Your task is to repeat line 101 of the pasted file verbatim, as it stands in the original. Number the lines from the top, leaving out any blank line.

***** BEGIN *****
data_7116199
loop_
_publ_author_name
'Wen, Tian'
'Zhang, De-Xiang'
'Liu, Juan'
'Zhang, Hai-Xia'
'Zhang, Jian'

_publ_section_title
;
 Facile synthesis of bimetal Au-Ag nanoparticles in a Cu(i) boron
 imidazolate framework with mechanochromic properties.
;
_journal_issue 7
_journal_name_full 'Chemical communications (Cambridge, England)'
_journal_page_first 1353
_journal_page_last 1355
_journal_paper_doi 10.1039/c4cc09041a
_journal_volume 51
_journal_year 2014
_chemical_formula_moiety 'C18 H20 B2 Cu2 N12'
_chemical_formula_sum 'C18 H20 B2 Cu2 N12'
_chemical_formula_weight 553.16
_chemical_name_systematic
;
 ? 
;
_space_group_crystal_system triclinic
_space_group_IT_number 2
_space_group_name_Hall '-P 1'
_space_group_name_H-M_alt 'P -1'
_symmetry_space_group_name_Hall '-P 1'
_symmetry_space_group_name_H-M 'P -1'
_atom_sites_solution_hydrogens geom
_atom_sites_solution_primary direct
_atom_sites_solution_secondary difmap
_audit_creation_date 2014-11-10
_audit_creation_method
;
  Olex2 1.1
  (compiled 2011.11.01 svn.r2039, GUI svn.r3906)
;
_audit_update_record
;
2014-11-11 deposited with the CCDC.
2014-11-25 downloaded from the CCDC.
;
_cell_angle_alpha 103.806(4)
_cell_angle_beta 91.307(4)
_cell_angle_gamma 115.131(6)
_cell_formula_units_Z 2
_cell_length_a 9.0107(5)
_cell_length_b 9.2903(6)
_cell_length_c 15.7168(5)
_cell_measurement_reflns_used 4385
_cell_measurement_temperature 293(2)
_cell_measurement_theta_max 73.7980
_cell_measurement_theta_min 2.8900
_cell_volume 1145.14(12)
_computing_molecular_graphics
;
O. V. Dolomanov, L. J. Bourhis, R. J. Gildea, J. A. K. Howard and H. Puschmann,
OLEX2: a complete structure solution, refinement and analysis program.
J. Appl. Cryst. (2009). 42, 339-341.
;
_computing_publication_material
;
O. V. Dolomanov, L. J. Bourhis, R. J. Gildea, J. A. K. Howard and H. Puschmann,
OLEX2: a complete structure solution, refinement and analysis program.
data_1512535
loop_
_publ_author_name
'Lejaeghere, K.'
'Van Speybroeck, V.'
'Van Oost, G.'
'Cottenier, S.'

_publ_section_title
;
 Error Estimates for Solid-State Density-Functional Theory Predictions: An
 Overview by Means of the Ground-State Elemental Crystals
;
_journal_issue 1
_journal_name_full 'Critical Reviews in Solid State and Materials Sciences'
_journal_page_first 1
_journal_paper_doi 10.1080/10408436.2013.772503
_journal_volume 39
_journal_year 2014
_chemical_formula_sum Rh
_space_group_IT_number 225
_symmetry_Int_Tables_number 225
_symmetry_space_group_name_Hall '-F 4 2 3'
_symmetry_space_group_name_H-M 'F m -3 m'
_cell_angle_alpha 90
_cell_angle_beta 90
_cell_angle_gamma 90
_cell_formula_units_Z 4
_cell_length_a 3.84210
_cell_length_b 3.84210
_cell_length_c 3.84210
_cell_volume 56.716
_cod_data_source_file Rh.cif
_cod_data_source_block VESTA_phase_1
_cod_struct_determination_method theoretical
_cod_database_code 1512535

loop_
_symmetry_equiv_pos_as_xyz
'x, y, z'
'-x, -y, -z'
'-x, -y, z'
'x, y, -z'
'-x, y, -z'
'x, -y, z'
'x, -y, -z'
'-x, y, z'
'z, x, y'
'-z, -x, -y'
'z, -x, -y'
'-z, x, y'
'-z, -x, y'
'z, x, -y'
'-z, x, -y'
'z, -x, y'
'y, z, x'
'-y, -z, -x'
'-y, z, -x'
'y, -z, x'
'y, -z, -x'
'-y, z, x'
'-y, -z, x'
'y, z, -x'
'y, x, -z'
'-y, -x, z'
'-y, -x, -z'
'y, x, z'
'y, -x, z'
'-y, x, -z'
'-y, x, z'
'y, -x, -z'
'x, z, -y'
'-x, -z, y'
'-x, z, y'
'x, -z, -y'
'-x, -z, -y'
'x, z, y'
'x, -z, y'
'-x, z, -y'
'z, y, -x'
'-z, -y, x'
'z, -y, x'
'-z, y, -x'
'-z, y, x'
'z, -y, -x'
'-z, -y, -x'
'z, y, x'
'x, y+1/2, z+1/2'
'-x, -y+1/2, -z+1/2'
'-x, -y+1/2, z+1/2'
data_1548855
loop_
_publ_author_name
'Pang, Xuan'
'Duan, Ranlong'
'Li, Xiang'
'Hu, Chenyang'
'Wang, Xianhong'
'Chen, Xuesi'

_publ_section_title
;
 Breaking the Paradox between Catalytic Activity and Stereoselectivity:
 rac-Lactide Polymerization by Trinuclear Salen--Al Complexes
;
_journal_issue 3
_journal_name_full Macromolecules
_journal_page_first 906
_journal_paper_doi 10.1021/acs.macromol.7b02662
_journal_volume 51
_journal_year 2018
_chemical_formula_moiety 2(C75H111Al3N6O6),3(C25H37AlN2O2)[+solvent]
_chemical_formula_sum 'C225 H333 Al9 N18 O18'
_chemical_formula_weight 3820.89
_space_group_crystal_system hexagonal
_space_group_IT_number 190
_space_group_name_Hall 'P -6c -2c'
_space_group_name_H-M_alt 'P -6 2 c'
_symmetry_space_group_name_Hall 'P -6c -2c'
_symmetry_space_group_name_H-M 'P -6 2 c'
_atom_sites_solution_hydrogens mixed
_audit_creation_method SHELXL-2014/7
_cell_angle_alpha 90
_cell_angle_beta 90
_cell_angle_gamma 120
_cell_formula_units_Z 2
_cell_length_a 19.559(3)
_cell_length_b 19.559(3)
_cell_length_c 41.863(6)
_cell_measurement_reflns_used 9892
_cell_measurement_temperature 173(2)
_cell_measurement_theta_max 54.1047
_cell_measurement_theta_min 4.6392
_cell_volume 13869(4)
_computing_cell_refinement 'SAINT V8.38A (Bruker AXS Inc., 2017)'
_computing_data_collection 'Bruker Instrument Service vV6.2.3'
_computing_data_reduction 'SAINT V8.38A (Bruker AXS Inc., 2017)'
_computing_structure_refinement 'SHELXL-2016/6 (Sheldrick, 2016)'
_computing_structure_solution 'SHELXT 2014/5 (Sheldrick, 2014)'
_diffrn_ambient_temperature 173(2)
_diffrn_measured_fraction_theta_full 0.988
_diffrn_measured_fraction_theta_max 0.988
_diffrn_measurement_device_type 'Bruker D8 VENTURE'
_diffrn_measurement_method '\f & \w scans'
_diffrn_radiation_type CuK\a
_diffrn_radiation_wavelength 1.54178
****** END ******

_cod_data_source_file Rh.cif